Bitterlyclinging | October 22, 2016 at 12:31 pm

Dry run by the Obama Administration, intending to make it appear it was done by hackers. All in anticipation of a Donald Trump election victory.
Extreme Narcissists like Buraq Hussein Obama don’t give up the wheels and levers of power willingly.
It took two million Soviet Soldiers on the streets of Berlin overhead going street by street, block by block, house by house, room by room looking for him before Hitler decided it was time for him to check out.

    Based on my own (admittedly not quite encyclopedic) technical understanding, this is the most likely cause.

    The DOS theory is untenable, for reasons already discussed (as well as others I didn’t mention earlier since my fingers were sore from typing). Therefore, it’s most likely just cover.

    Most alarming were the maps everyone had posted yesterday, showing blackout hotspots in the Washington-Boston corridor, and Texas. (The maps are busier today, and that obscures the essential features.) It’s the Texas one which should set off the alarm bells for anyone involved in the Internet biz. Lots of big server farms in Texas. (My own websites lived on a server in Texas until my hosting company moved them recently.) That says it’s not a software problem; that would be more diffuse, and distributed over a larger area. It’s hardware. Somebody’s been pulling plugs, and the rest of the network bogs down as it takes up the load.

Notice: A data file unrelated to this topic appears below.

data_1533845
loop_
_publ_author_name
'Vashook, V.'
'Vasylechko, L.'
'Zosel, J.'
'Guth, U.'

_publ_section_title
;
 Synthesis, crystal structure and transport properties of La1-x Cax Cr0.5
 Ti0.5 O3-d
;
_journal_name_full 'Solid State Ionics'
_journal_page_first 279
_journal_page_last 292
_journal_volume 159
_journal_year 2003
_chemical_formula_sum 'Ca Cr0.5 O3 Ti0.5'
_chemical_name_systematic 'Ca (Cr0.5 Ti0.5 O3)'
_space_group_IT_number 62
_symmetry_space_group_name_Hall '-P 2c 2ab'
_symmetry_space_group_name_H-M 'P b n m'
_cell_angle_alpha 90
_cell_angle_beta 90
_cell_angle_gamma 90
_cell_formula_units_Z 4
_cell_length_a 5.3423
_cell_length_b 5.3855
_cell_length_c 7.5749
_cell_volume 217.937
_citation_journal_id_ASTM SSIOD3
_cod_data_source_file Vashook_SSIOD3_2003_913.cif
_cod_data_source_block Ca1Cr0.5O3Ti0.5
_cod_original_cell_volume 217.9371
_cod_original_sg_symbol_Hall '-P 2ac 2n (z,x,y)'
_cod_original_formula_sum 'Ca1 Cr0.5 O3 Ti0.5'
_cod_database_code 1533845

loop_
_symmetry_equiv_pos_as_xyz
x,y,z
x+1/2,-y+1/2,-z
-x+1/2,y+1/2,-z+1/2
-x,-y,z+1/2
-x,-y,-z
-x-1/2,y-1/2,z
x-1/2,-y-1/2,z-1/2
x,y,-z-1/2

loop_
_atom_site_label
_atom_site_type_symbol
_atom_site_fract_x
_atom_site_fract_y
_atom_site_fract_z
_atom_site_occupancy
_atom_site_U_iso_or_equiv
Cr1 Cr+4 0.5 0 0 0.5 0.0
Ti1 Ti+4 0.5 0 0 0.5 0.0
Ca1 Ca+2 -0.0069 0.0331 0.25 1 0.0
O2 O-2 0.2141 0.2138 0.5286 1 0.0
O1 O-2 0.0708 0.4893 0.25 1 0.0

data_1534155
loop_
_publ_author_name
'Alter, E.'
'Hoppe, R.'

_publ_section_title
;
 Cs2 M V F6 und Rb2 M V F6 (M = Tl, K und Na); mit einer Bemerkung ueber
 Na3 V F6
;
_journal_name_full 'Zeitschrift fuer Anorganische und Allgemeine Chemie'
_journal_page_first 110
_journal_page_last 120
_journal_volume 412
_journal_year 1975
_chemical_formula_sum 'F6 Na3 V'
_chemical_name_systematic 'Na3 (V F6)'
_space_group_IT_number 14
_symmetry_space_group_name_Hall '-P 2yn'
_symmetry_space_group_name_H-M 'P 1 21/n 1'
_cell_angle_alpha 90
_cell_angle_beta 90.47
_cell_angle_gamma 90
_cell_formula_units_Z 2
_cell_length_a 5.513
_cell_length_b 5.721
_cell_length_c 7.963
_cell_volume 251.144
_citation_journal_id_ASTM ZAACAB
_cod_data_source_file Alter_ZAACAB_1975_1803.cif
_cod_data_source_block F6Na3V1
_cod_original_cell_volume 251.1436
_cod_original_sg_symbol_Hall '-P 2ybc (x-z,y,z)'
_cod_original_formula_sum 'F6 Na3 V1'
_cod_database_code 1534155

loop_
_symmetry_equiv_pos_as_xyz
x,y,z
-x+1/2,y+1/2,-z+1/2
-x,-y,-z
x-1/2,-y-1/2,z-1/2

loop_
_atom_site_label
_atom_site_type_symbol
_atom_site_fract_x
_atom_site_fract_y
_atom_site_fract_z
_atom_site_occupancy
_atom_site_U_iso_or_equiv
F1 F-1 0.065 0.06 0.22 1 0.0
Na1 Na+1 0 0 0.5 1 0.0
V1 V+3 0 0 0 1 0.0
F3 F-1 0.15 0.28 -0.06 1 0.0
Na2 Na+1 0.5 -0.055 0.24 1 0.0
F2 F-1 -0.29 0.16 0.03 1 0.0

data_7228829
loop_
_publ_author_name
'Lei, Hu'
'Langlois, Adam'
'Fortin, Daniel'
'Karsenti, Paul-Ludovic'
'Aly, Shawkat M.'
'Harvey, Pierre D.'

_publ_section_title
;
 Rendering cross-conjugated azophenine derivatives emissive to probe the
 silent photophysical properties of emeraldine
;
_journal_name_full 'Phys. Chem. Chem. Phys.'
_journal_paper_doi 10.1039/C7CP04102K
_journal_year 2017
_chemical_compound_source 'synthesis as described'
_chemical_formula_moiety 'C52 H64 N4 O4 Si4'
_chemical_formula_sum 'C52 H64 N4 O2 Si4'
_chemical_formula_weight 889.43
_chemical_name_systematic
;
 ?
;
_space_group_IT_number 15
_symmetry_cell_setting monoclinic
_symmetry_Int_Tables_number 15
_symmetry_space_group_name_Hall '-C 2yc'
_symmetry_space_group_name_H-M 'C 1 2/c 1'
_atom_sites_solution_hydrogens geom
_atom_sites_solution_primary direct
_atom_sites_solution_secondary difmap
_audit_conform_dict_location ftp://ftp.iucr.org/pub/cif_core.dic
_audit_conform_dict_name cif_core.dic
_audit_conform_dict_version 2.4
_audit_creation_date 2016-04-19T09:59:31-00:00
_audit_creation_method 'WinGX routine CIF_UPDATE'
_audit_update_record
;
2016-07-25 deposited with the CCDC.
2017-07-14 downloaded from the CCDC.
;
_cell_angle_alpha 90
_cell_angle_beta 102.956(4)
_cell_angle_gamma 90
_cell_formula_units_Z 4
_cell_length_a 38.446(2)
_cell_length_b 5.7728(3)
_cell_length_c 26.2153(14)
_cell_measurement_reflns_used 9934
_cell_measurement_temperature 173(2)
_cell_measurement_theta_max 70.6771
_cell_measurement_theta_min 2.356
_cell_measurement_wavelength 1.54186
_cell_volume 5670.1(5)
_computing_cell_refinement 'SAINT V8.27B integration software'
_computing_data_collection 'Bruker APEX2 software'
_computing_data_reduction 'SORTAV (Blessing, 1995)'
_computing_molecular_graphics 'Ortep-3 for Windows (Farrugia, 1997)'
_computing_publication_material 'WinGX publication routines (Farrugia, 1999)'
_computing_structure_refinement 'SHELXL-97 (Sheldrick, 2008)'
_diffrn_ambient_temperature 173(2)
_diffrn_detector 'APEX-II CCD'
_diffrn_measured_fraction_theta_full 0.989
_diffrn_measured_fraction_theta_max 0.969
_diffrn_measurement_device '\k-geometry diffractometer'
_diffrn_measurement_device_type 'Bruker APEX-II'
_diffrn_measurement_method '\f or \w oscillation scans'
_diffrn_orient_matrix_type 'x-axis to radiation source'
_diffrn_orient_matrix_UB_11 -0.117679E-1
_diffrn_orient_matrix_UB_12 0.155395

Somebody really is experimenting with a kill switch. And my guess is that the server farms are in on it, possibly after threats of harassment by the DOJ. If that’s correct, they are not going to admit it. They’ll spread some other story instead … maybe something about DOS attacks.